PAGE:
Are You one of the Volga Boatmen?   by Susan Dunn

The magnificent painting, "Burlaks on the Volga River", is now in the public domain. Most of us have heard the Russian folk song, "The Volga Boatmen," and welcome a look at what the song is about. The song is often sung like a dirge, and you will see why when you look at this painting by Repin.

Now, to refresh your memory, you can click here to hear the song sung, in an old Nelson Eddy movie. The lyrics to the refrain are:

Mighty stream so deep and wide Volga Volga you're our pride Heave ho, heave ho

Now, you can do this exercise I use in my Emotional Intelligence training, and in courses and seminars. In this painting, we see a team at work, doing manual labor. You can probably identify some of the people in the painting. Who is the young golden boy? The one at the rear who seems about to collapse? The leader in the front, old, but apparently doing fine? Which one is you?

Now, on a blog entitled "Volga Boatman," a member of the clergy writes:

"Thinking about liturgical music, the Volga boatmen came to mind. Somewhere in the dim recesses of my mind is an image of men on a towpath, dragging a boat through a canal, accompanied by 'Yo, heave, ho.' And there are times when I feel like one of the guys on the rope line. Dragging the congregation through a Mass, dragging a choir through a new hymn or setting. But those are nothing compared to the way it's going to feel when we try to move forward from what many refer to as 'the four-hymn Mass' to 'ritual music.'

"Anyone who works in the church music world knows that after almost every Mass, someone comes up and tells you that she loves the music because it's strong/tender/enlivening/comforting/'real Catholic music'/up-to-date, etc.

That individual is followed by someone who hates it. It's too loud/soft/fast/slow/traditional/modern/hard-to-sing,etc.

[I used to be the Outreach Director for a church and greeted people as they came in the sanctuary. I would hear, "It's too hot in here/just right in here for once/freezing cold in here." Everyone should have this experience in order to understand what "leadership" is all about.]

However, that's not my point here. I have a few questions for you, actually.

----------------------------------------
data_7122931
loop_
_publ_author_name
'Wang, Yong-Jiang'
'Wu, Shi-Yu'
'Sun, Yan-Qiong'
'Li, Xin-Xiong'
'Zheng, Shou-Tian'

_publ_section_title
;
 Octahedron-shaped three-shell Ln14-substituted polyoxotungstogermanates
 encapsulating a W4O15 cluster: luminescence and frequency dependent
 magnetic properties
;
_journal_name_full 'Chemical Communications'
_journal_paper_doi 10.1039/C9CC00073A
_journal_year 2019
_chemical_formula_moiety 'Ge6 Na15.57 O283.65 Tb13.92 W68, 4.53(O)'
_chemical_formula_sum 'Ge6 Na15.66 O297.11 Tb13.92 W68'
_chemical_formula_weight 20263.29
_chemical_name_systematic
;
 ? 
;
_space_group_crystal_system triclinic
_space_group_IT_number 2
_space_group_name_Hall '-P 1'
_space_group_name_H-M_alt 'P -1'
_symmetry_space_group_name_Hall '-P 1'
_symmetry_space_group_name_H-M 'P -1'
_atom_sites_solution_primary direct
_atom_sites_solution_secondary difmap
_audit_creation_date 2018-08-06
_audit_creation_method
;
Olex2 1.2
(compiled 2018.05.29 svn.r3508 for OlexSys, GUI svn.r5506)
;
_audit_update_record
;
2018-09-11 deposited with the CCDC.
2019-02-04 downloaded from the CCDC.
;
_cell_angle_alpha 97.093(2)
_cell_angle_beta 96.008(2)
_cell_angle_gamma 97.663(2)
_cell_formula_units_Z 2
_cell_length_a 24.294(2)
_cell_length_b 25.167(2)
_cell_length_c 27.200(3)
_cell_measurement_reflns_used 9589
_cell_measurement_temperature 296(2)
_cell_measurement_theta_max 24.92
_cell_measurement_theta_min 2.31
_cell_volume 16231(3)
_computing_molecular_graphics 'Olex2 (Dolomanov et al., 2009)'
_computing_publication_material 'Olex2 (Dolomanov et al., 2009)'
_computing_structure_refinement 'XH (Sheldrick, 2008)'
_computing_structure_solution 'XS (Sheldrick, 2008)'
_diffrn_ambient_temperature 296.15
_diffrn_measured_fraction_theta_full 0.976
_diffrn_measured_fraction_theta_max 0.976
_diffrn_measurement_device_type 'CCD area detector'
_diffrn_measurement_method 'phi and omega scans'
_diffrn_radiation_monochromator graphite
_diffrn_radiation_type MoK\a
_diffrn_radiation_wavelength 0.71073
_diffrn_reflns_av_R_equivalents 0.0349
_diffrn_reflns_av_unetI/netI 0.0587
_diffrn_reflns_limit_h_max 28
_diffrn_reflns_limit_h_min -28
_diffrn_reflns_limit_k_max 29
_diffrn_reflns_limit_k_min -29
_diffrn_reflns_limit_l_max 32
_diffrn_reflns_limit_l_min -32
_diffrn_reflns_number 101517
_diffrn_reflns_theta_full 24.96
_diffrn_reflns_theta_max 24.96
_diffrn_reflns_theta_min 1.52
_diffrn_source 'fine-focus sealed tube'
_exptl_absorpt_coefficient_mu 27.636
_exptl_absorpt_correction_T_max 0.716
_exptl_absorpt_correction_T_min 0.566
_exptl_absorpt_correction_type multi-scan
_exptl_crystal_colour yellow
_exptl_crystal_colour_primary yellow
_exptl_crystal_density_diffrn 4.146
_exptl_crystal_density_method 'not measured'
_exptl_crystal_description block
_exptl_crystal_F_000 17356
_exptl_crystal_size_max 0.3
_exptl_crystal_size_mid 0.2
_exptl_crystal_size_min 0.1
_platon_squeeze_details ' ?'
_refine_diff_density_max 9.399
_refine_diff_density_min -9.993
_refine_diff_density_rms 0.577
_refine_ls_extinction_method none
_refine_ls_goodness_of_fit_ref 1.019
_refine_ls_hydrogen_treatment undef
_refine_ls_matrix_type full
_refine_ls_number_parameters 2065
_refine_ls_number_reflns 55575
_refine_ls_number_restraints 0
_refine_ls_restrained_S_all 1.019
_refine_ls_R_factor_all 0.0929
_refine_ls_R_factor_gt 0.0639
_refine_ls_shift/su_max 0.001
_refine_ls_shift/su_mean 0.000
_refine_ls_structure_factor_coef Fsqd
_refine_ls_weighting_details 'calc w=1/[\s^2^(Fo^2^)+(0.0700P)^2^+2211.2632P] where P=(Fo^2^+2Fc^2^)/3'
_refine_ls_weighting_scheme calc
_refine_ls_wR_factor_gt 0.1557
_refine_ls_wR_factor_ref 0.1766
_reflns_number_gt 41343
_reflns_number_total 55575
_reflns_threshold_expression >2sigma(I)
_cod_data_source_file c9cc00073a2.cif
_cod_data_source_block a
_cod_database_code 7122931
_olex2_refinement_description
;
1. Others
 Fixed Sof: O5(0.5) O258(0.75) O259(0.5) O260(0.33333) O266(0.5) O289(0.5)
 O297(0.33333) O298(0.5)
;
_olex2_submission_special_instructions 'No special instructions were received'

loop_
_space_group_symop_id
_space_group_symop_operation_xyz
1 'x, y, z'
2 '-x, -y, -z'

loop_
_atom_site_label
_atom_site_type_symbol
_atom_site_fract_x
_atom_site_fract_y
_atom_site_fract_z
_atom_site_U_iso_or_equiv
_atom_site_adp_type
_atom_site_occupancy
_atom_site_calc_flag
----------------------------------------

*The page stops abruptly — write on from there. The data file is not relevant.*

1. Do you find it odd the clergyman didn't see himself as the man on the boat in the orange shirt? 2. Would there be anything 'wrong' if the leader were on the boat, not hauling? 3. What about if he were pitching in? He appears to see himself perhaps as the man in the front right. Dragging them forward. 4. If you were the man in the orange shirt directing this whole thing, would you feel guilty? 5. Did you even see the man on the boat in the orange shirt?

It's about the big picture: --Not letting your emotions get in the way of your perceptions, --About what you 'read into' a painting. We all do this. That's why there are paintings, and why we love them. (The great arts [culture] BTW, are an important component of emotional intelligence). --The experiences you have had, and the emotions around them that you bring to apainting become your reality. --Your beliefs and attitudes about labor, i.e., all work is slave labor and you are condemned to do it ... or think-work is lazy, manual labor is "honest labor" --How much you identify with the people in a painting and why --How much you know about Czarist Russian and if you can distance yourself to get intellectual; or, conversely, if you automatically intellectualize your emotions --Your attitudes toward paintings - worthless nonsense, "not for me," "what's the purpose? - why are you 'making' me look at a painting?"

Some people identify with the Volga boatmen, and immediately start talking about "slave labor." Others identify with the suffering in general (especially if they are familiar with this time period in Russia's history) and they usually fail to see the men on the boat, or to remember them. Some who are leaders see themselves as the man in the orange shirt, while others who are leaders see themselves as the man front left. Others might start fantasizing about never having to work.

There are many reactions you can have.

About the Author

Susan Dunn, trains and certifies coaches worldwide in a fast, affordable, comprehensive, no-residency program. She offers relationship and emotional intelligence coaching, business programs, Internet courses and ebooks. Email for free EQ ezine.